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Intact Automatic Imitation and Typical Spatial Compatibility in Autism Spectrum Disorder: Challenging the Broken Mirror Theory.

Sowden, S, Koehne, S, Catmur, C, Dziobek, I and Bird, G (2016) Intact Automatic Imitation and Typical Spatial Compatibility in Autism Spectrum Disorder: Challenging the Broken Mirror Theory. Autism Res, 9 (2). pp. 292-300.

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Abstract

A lack of imitative behavior is frequently described as a core feature of Autism Spectrum Disorder (ASD), and is consistent with claims of mirror neuron system dysfunction in these individuals. Previous research has questioned this characterization of ASD however, arguing that when tests of automatic imitation are used--which do not require higher-level cognitive processing--imitative behavior is intact or even enhanced in individuals with ASD. In Experiment 1, 60 adult individuals with ASD and a matched Control group completed an automatic imitation task in which they were required to perform an index or a middle finger lift while observing a hand making either the same, or the alternate, finger movement. Both groups demonstrated a significant imitation effect whereby actions were executed faster when preceded by observation of the same action, than when preceded by the alternate action. The magnitude of this "imitation effect" was statistically indistinguishable in the ASD and Control groups. Experiment 2 utilized an improved automatic imitation paradigm to demonstrate that, when automatic imitation effects are isolated from those due to spatial compatibility, increasing autism symptom severity is associated with an increased tendency to imitate. Notably, there was no association between autism symptom severity and spatial compatibility, demonstrating the specificity of the link between ASD symptoms and increased imitation. These results provide evidence against claims of a lack of imitative behavior in ASD, and challenge the "Broken Mirror Theory of Autism."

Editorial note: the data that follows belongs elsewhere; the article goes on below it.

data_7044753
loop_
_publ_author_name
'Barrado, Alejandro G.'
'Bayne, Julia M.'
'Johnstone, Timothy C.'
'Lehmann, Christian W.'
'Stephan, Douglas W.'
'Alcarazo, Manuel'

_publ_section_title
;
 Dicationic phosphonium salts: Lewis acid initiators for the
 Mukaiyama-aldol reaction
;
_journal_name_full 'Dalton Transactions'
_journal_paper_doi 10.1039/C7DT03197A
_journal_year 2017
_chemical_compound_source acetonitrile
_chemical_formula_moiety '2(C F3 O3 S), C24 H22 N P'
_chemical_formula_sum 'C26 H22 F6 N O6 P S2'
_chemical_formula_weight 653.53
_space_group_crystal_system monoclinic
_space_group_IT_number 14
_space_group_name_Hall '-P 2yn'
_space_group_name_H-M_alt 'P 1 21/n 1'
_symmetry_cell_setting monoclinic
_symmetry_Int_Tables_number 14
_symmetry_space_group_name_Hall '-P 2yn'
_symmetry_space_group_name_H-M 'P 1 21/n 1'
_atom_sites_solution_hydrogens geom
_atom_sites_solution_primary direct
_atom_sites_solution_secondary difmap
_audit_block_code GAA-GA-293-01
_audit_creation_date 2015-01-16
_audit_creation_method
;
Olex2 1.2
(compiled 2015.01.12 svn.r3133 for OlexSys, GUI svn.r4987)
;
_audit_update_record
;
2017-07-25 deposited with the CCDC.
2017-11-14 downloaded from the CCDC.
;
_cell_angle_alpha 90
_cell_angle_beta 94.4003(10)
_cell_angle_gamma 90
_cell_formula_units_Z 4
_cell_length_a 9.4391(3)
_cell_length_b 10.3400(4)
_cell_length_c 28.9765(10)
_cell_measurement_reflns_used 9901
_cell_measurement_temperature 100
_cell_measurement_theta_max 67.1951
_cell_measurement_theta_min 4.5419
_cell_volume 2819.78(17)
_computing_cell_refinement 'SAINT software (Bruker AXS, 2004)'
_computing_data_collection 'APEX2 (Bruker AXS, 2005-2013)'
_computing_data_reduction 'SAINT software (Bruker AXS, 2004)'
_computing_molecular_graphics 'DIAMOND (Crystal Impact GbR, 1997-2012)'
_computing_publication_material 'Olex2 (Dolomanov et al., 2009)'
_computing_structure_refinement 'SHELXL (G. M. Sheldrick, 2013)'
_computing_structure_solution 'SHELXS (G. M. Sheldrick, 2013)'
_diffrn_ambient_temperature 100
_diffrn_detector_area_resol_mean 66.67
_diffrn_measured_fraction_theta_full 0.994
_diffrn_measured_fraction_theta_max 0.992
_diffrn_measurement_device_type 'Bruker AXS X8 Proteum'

Item Type: Article
Authors :
NameEmailORCID
Sowden, SUNSPECIFIEDUNSPECIFIED
Koehne, SUNSPECIFIEDUNSPECIFIED
Catmur, Cc.catmur@surrey.ac.ukUNSPECIFIED
Dziobek, IUNSPECIFIEDUNSPECIFIED
Bird, GUNSPECIFIEDUNSPECIFIED
Date : February 2016
Identification Number : https://doi.org/10.1002/aur.1511
Uncontrolled Keywords : autism, broken mirror theory, imitation, individual differences, mirror neurons
Related URLs :
Depositing User : Symplectic Elements
Date Deposited : 17 May 2017 10:32
Last Modified : 17 May 2017 10:32
URI: http://epubs.surrey.ac.uk/id/eprint/828223

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